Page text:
Donald W. Reynolds National Center For Business Journalism

Two Minute Tips

Develop a specialty outside of journalism

March 13, 2020

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Having hobbies and interests outside of journalism can help you be a better reporter. (Credit: Pixabay user caouic)

For years, on the occasional request for advice from someone who wanted to get into reporting, I suggested to major in some other field first and work in it a bit. My bias was in covering business. That’s where I could offer the most cogent insight. And my message was to have some solid understanding in a field outside of journalism itself.

Not that I suggested there was little to nothing to learn about how to report and write stories. Quite the opposite. But coming into the field from a completely opposite direction—with a background in math and engineering and experience in the business world—I found that I had some advantages over many others.

At first, I could shift into covering technology, which was a natural outgrowth of what I had done. Then came writing about business and marketing (as I had done a fair amount of writing in that area). Eventually, finance and economics, all possible because of having deeper knowledge in some other areas.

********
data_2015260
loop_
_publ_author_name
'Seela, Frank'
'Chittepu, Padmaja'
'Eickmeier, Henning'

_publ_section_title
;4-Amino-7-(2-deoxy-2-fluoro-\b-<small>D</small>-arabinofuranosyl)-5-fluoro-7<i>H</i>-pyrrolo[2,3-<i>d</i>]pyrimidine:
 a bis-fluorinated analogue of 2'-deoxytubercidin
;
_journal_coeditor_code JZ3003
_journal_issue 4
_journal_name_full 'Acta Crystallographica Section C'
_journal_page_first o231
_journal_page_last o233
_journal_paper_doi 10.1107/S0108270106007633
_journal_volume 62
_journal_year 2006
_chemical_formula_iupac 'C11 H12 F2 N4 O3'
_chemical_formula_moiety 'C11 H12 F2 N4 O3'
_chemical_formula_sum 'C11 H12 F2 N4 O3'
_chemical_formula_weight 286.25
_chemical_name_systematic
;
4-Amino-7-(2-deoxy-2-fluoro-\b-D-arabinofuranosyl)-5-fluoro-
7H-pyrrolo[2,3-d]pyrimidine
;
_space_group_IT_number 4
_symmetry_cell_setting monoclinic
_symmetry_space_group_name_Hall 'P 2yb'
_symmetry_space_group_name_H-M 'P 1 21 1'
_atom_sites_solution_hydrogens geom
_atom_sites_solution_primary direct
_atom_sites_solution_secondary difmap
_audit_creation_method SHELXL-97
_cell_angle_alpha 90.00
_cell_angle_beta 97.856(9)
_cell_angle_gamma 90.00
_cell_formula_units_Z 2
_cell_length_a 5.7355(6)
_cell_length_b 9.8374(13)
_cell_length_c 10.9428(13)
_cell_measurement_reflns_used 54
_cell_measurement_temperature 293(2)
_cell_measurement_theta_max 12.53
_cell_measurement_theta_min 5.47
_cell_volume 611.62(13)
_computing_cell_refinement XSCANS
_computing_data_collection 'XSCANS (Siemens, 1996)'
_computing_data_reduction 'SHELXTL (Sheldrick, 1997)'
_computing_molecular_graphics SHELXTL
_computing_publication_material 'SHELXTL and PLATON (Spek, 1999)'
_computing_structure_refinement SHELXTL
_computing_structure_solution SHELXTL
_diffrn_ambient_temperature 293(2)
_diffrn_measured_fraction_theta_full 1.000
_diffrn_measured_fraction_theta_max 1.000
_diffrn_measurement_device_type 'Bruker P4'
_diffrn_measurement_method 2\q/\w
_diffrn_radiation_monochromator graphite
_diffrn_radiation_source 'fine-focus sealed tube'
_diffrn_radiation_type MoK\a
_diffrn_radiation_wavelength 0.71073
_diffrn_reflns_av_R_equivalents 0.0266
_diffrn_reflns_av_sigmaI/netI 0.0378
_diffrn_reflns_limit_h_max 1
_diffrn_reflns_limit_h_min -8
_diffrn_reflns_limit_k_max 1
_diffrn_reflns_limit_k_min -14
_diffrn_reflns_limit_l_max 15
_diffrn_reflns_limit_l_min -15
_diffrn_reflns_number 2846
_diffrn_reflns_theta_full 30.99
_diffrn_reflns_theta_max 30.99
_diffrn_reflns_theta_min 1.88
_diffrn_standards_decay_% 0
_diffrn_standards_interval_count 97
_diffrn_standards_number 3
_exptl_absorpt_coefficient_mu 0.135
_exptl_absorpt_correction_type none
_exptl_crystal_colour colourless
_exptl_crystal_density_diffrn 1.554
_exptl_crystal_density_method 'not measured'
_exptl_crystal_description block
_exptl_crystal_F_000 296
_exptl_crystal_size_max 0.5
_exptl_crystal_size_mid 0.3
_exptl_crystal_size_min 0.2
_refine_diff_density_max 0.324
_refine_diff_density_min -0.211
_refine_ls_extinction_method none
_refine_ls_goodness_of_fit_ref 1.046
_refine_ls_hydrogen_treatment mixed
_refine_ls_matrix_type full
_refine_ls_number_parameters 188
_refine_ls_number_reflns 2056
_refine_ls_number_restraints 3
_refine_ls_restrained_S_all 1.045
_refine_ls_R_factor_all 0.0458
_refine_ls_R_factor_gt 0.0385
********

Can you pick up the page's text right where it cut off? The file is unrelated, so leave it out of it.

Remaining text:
It’s an approach well worth considering, even if you didn’t get into journalism from another field. The more you know about other topics, the greater depth you can bring to your reporting. So, for example, you could take classes in business finance and accounting. That will give you a footing into understanding financial filings, which in turn means grasping essentials of a company and knowing where the strengths, weaknesses, and surprises are.

Or take some books out on management. Read different theories, and particularly look at case studies that will provide a look behind the scenes. Forget the posturing and double-talk that too many managers come out with. Grasp the basics of developing a business plan, motivating employees, and working in specific departments. Read how companies run factories and manufacture products, from design and engineering through prototyping and readying (or outsourcing) an assembly line.

Delve into business law and regulations. Compliance is one of the deeper and more complex issues as companies have to satisfy governing bodies around the globe. The world of lawyers, corporate secretaries, and legal requirements isn’t impossible to understand; it takes some patience.

The biggest advantage in gaining knowledge in any of these areas, or others, is that they are broadly horizontal. Unlike covering mining or advertising or wastewater management or energy production, getting a keen grasp of logistics, human resources, or any other aspect of doing business allows you to move with relative ease from one subsector to another. Expand your knowledge of other functional silos and you can start to connect more aspects of business together, deepening your coverage and keeping your professional prospects as open as possible.

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